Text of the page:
Textbook Notes (369,099)
Canada (162,378)
MGTA01H3 (583)
Chapter 5

MGTA03 Chapter 5 Notes.docx

3 Pages
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Department
Management (MGT)
Course Code
MGTA01H3
Professor
Chris Bovaird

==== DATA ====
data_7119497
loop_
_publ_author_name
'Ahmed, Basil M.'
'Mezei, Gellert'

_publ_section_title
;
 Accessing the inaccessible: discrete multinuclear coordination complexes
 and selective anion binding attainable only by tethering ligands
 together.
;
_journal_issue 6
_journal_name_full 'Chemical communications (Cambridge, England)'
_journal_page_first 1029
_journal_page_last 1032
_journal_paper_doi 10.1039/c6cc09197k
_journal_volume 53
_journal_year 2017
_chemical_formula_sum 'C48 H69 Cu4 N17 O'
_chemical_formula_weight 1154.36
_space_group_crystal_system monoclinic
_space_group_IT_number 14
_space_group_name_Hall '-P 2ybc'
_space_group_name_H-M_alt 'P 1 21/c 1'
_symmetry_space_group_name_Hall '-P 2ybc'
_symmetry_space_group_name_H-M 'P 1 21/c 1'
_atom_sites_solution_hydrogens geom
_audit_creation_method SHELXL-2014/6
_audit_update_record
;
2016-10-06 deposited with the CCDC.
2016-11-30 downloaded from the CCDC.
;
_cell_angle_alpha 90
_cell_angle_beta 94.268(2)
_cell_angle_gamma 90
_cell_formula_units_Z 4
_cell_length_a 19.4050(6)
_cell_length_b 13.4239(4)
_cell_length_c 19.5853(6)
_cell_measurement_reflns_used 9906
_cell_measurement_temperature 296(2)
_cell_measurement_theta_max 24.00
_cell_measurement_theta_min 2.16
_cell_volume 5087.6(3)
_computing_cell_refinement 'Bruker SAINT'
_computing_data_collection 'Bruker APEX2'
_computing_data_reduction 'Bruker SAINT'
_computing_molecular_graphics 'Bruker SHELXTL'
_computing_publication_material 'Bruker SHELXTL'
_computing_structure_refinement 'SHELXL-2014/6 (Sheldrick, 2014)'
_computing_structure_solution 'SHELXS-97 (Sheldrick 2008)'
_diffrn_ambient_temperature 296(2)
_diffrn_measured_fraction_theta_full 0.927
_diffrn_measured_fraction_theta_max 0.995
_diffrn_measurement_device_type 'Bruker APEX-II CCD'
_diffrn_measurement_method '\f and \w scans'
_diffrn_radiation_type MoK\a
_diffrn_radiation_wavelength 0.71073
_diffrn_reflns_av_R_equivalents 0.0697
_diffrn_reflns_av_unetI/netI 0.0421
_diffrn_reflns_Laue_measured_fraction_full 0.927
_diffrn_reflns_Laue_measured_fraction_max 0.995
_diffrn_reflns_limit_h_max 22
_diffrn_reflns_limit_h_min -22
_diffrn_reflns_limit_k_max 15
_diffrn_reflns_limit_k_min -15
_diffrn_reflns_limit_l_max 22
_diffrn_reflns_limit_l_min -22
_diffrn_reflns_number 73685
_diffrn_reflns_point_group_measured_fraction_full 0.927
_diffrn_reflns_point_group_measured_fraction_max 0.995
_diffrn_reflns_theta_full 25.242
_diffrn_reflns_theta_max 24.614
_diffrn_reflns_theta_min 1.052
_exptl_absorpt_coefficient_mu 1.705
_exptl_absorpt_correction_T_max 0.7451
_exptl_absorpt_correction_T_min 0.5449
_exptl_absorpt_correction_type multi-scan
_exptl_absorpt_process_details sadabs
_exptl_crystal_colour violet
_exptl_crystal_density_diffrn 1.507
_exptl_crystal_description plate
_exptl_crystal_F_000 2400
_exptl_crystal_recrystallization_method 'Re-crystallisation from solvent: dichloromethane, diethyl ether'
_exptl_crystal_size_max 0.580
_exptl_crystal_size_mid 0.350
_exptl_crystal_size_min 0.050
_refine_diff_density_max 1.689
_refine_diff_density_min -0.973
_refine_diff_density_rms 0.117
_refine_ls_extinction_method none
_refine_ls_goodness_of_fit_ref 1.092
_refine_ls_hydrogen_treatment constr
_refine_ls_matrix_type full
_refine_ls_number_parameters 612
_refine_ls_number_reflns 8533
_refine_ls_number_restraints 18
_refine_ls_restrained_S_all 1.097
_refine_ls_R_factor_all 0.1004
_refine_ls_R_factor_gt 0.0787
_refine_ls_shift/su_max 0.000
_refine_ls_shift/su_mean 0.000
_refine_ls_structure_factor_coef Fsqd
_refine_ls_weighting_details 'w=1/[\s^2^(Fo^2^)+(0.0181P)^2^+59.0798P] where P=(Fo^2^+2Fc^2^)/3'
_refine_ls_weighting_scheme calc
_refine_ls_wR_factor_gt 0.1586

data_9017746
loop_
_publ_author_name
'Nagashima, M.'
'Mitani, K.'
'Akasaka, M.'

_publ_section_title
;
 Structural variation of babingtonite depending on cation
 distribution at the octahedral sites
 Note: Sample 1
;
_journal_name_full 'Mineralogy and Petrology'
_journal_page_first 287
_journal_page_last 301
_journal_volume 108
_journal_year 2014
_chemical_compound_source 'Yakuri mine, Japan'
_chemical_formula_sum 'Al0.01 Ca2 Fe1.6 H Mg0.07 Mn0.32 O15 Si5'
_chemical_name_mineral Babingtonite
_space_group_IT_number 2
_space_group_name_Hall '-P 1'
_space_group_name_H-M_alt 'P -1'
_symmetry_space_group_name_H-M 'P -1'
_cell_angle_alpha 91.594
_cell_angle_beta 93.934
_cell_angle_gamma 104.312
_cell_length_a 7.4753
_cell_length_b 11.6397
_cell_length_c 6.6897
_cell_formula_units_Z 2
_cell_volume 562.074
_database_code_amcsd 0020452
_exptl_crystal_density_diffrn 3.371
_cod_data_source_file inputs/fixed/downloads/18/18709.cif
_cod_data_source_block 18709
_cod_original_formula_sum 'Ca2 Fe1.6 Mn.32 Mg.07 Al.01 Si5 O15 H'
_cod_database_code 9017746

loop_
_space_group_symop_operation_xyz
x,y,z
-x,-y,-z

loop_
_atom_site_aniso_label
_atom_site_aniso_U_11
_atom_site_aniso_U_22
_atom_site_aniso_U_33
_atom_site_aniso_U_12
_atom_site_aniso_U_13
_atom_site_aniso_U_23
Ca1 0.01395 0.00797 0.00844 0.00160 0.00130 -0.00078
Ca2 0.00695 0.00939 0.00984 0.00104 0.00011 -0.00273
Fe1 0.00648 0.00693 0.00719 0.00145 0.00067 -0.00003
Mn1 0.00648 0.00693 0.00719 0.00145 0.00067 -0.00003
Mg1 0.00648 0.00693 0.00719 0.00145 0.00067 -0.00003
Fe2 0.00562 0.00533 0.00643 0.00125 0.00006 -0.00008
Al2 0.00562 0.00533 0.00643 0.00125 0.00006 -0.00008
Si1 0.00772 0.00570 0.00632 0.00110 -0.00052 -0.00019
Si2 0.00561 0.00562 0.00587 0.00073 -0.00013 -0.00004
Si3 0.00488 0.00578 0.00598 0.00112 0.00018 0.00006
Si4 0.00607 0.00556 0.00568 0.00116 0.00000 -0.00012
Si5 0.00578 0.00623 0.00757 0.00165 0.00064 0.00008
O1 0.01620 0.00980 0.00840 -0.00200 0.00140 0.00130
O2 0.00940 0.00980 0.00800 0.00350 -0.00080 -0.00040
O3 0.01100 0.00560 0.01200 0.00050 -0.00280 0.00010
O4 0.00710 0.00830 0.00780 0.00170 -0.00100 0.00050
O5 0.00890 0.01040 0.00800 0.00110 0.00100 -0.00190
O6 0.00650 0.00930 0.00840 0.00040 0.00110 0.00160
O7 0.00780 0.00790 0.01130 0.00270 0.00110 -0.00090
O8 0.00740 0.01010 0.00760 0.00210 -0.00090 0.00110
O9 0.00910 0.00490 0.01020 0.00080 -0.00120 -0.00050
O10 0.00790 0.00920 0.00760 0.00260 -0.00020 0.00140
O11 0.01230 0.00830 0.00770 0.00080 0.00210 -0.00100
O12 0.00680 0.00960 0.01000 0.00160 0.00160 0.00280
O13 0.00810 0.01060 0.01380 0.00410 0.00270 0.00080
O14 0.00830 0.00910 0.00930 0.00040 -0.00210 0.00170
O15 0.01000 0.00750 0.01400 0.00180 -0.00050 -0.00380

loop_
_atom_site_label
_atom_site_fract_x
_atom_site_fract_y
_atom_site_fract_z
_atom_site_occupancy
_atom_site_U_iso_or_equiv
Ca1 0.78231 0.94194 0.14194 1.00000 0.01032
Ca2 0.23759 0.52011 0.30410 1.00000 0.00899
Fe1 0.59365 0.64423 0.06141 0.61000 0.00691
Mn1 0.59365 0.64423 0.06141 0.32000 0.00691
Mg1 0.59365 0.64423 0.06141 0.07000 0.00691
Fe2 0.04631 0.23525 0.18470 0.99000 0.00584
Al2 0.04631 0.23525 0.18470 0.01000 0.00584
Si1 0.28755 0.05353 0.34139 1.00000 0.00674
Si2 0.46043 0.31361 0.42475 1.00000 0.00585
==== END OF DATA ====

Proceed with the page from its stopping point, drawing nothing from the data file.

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MGTA03 Introduction to Management Chapter 5—Understanding International Business The Rise of International Business  globalization is the integration of marks globally, the world economy becomes a single interdependent system  imports are products that are made or grown abroad and sold in Canada  exports are products made or grown (domestically) in Canada that are sold abroad The Contemporary Global Economy  globalization has been sustainable:  governments and businesses have simply become more aware of the benefits of globalization to their countries and shareholders  new technologies make international travel, communication and commerce increasingly easier, faster and cheaper than every before  competitive pressures, a firm must enter foreign markets to keep up with its competitors The Major World Marketplace  per capita income is the average income per person of a country  World Bank, an agency of the UN divides countries according to per capita income  high-income countries: per capita income greater than $10 065  upper-middle-income countries: per capita income between $3 255 and $10 065  low-middle-income countries: per capita income between $825 and $3 255  low-income countries: per capita income less than $825 Forms of Competitive Advantage  there are so high levels of importing, exporting and other forms of international business activity because no country can produce all the goods and services that its people need Absolute Advantage  an absolute advantage exists when a country can produce something more cheaply and better (higher quality) than any other country Comparative Advantage  a comparative advantage is a nation’s ability to produce some products more cheaply or better than it can others National Competitive Advantage  national competitive advantage states that a country will be inclined to engage in international trade when factor conditions (factors of production), demand conditions (large domestic consumer base), related and supporting industries (strong local or regional suppliers or industrial customers) and strategies, structures and rivalries (industries that stress cost reduction, product quality, higher productivity and innovation)  international competitiveness refers to the ability of a country to generate more wealth that its competitors in world markets Import-Export Balances Balance of Trade  balance of trade is the difference in value between a country’s total exports and its total imports; a trade surplus occurs when a country exports more than it imports and a trade deficit occurs when a country imports more than it exports  Canada’s overall balance of trade is only favourable because its exports much more than it imports to the United States, with all other trading partners Canada has an unfavourable balance of trade Balance of Payments  balance of payments is the difference between money flowing in and out of a country as a result of trade and other transactions (includes money spent by tourists, money spent on foreign aid programs and money spent and received in the buying and selling of currency on international money markets) Exchange Rates  an exchange rate is the rate (ratio) at which the currency of one nation can be exchanged for that of another, currently the world system uses floating exchange rates  purchasing power is the number of goods/services that can be purchased with a unit of currency  factors that strength the value of the dollar: increase in demand for the currency or for goods manufactured at the expense of that currency  an increase in the value of the Canadian dollar is not good for Canadian businesses though it is good for Canadian consumers because it increases the price of all Canadian made products (and results in a drop for internationally made products) and thus Canadian consumers would be prompted to spend more on internationally-made products and less on Canadian-made products resulting in a trade deficit Exchange Rates and Competition  when the value of a country’s domestic currency rises, companies based there find it harder to export products to foreign markets and easier for foreign companies to enter local markets—more cost- efficient for domestic companies to move production to lower-cost sites in foreign countries  as the value of a country’s currency falls its balance of trade should improve because domestic companies should experience a boost in exports and there is a corresponding decrease in incentives for foreign companies to ship products into the domestic
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